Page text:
Indonesia has extended its Covid-19 restrictions by a week to Aug 2 to try to curb infections, President Joko Widodo announced on Sunday.
The country is now Asia’s Covid-19 epicentre with hospitals swamped, particularly on the densely populated island of Java and on Bali, where oxygen supplies are running thin.
“I’d like to thank all Indonesians for their understanding and support for the curbs that have been effective for 23 days,” the president, known as Jokowi, said, adding that Covid infections and hospital bed occupancies had declined, without specifying by how much.
He said the government would gradually adjust restrictions on “some activities”, while allowing traditional markets and restaurants with outdoor areas to open, with some limitations. Some businesses, from salons and laundries to vehicle repair shops, are now allowed to open.
The average number of Covid-19 deaths reported each day has been increasing for 10 days straight, a Reuters tracker shows.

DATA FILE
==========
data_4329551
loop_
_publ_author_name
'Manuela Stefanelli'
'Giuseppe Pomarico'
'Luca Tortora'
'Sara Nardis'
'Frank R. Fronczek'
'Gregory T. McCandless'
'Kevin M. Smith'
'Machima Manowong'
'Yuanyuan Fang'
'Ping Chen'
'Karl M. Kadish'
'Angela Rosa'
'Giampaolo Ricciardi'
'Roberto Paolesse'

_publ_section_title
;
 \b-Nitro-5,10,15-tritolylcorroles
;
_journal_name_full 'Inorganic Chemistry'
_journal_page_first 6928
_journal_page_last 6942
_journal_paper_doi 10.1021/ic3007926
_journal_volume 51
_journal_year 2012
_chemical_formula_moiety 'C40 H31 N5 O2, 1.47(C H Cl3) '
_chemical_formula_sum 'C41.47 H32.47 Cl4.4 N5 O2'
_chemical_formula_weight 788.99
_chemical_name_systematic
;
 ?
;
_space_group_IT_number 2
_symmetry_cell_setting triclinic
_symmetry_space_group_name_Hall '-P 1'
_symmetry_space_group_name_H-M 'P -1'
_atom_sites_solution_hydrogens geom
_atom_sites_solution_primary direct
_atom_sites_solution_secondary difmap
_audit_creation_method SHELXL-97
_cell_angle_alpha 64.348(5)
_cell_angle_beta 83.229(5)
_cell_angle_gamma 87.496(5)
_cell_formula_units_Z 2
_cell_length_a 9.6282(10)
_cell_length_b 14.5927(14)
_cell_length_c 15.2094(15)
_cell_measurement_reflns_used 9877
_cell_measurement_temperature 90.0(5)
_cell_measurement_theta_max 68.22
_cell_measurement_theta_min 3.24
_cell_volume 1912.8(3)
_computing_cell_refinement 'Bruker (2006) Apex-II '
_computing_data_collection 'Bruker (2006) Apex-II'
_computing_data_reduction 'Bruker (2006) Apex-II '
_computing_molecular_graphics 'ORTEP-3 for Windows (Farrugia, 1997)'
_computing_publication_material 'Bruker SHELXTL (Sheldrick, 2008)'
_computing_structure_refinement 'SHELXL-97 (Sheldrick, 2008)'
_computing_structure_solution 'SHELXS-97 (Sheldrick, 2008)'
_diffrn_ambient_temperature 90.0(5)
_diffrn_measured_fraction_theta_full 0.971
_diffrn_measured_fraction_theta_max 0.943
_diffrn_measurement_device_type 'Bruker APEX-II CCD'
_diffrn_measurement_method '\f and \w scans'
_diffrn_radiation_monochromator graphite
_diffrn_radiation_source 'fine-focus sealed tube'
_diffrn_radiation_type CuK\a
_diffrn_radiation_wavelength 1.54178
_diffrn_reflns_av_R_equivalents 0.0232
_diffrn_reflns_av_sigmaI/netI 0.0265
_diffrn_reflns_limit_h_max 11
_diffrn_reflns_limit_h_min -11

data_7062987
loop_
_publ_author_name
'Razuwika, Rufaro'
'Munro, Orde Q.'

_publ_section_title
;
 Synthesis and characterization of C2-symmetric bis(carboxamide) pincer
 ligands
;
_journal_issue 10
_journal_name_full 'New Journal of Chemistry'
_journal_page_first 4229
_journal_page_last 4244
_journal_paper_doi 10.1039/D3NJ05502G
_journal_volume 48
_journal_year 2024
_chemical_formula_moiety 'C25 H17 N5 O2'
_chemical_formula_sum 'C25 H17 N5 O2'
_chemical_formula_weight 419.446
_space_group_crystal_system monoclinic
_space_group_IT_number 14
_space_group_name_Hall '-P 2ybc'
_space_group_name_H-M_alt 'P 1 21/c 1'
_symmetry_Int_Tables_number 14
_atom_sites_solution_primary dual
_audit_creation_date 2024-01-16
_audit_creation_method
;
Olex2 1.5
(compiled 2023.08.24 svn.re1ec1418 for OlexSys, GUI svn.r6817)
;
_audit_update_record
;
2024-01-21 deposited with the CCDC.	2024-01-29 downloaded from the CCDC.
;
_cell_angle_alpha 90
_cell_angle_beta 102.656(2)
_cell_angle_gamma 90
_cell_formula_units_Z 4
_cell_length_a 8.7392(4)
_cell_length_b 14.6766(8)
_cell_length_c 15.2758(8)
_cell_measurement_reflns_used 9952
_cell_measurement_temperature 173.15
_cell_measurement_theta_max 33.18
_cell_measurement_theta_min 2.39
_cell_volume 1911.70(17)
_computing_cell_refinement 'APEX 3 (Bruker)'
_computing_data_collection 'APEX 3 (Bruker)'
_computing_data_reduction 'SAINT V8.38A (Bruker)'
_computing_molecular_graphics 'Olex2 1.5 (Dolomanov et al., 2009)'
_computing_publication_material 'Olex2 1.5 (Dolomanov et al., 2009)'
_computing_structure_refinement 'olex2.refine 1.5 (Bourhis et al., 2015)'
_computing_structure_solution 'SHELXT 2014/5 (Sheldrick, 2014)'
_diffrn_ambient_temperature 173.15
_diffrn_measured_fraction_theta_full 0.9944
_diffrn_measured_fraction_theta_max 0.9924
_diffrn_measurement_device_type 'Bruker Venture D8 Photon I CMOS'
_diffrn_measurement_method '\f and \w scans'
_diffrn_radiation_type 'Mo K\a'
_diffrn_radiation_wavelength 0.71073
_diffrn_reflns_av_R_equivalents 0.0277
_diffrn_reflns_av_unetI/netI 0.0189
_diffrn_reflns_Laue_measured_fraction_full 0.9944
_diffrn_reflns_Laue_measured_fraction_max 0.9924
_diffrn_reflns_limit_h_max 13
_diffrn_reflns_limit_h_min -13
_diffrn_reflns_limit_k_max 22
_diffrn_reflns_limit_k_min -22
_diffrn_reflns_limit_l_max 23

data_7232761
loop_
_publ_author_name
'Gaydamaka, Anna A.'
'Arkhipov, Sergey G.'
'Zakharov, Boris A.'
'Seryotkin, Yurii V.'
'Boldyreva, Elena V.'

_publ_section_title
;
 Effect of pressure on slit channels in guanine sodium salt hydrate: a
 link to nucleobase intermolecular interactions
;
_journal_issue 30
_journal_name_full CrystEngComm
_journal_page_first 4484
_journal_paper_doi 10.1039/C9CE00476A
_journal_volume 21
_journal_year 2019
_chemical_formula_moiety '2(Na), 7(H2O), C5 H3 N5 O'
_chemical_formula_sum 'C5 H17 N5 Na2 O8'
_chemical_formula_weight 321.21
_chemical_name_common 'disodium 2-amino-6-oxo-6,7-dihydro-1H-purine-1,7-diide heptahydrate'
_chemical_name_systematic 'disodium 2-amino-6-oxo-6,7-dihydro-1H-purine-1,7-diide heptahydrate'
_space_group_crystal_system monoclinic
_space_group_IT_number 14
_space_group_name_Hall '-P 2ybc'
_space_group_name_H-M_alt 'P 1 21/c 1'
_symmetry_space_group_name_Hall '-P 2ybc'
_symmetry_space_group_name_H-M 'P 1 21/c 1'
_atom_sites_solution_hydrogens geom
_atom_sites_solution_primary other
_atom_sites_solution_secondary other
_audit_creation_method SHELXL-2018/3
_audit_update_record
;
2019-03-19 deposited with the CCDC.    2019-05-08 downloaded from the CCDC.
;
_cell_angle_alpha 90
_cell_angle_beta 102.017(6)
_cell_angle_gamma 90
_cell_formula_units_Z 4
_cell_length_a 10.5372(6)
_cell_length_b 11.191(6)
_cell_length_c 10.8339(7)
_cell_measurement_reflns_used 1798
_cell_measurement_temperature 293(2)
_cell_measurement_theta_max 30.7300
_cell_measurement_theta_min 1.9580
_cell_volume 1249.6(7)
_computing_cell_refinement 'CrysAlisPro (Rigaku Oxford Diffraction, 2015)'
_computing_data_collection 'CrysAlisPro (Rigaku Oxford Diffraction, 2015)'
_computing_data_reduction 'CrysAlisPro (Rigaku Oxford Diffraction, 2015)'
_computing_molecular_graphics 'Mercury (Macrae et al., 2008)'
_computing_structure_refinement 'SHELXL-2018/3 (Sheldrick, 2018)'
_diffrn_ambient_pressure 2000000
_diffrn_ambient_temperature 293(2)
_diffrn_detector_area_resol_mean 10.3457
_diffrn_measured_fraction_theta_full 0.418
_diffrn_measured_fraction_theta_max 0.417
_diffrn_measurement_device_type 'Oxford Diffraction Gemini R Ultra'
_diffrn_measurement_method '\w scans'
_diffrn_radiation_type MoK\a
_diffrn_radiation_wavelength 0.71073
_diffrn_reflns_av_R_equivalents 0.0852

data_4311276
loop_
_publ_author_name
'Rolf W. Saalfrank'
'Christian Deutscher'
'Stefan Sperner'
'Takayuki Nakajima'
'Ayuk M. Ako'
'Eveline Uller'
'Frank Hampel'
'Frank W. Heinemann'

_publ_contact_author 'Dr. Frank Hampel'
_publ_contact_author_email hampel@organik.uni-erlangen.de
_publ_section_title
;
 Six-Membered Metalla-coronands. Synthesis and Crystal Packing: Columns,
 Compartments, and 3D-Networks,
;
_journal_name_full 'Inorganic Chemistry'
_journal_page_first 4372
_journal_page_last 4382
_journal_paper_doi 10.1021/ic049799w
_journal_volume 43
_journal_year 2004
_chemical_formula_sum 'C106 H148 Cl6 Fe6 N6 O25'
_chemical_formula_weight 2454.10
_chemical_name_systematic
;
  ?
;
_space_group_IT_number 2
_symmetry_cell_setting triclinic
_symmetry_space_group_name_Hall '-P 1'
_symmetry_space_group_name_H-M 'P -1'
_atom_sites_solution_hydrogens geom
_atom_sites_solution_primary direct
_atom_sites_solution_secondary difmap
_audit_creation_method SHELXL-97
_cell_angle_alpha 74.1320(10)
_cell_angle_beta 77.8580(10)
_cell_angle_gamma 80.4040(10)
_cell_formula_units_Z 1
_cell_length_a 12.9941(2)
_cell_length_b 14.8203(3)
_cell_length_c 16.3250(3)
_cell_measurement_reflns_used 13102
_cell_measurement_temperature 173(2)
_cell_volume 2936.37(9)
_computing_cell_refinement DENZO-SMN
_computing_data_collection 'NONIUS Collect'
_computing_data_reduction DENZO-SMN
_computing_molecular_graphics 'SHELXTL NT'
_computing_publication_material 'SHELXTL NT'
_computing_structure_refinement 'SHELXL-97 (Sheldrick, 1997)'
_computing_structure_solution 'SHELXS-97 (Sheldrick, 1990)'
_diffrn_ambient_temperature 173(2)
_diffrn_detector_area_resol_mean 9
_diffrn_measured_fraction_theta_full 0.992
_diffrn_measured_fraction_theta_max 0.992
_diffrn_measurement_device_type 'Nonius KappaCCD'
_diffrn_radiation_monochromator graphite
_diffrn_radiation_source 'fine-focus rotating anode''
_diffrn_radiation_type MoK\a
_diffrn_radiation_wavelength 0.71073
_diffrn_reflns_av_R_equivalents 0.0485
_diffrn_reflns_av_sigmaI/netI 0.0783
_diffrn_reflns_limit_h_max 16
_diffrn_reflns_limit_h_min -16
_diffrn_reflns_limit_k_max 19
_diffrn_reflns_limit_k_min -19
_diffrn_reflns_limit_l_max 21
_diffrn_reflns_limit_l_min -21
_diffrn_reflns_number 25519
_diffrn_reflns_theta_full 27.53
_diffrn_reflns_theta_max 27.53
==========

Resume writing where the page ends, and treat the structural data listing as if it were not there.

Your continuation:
The country last reported 1,566 deaths on Friday, bringing cumulative deaths to more than 83,000.
Total infections have climbed to more than three million, though health experts say that both deaths and case numbers have been undercounted.
Senior Minister Luhut Pandjaitan, who oversees the Covid response on Java and Bali, said on Saturday that “deaths have risen due to a number of factors: full hospitals, patients admitted with low saturation, or dying unmonitored in self-isolation”, adding that ICUs would be added in areas which have reported the highest number of deaths.
Less than 7% of Indonesia’s population of 270 million has been fully vaccinated, with Southeast Asia’s largest country primarily reliant on shots produced by China’s Sinovac Biotech.
Representatives of two of the world’s leading coronavirus research groups in the US have expressed concerns that the situation in Indonesia is ripe for the emergence of a new Covid-19 variant.
“The more infections in a community, the more a chance for a new variant,” said Ali Mokdad, a professor of health metrics sciences at the Institute for Health Metrics and Evaluation in Seattle.
He also expressed concern about the Eid al-Adha festival and the “activity around it”.
Indonesia’s Covid-19 task force banned public travel nationwide for the festival week and deployed thousands of security personnel around the country to enforce the travel ban, after a similar order at Eid al-Fitr in May did little to stop people from travelling.
Other Asian countries are seeing some of their worst outbreaks to date, as Vietnam and Thailand face new anti-virus rules.